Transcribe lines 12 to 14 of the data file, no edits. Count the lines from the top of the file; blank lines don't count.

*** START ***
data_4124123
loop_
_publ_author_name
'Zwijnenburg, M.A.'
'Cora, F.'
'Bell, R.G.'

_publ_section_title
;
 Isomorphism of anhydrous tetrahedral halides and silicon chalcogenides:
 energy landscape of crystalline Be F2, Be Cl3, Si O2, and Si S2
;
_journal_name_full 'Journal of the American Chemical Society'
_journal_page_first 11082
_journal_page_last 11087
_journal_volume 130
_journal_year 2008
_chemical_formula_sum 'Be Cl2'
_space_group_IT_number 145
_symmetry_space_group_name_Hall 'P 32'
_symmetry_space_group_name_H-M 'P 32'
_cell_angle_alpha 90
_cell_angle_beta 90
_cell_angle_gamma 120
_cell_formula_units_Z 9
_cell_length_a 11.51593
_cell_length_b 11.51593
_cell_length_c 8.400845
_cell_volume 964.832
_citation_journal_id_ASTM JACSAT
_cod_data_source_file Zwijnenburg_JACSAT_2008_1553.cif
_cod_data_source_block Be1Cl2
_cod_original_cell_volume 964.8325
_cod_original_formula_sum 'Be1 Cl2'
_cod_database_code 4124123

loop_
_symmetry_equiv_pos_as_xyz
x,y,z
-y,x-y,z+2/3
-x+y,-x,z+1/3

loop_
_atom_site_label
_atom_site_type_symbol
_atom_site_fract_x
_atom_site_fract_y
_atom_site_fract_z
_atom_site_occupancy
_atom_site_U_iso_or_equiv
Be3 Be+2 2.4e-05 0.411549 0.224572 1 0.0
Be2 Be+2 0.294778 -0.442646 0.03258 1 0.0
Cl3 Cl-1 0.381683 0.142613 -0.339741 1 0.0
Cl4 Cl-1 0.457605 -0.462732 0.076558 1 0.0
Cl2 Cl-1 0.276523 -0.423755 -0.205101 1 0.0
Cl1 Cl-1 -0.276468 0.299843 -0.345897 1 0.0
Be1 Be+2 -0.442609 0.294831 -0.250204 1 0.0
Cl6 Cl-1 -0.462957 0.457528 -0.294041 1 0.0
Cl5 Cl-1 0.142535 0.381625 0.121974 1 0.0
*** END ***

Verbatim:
_journal_name_full 'Journal of the American Chemical Society'
_journal_page_first 11082
_journal_page_last 11087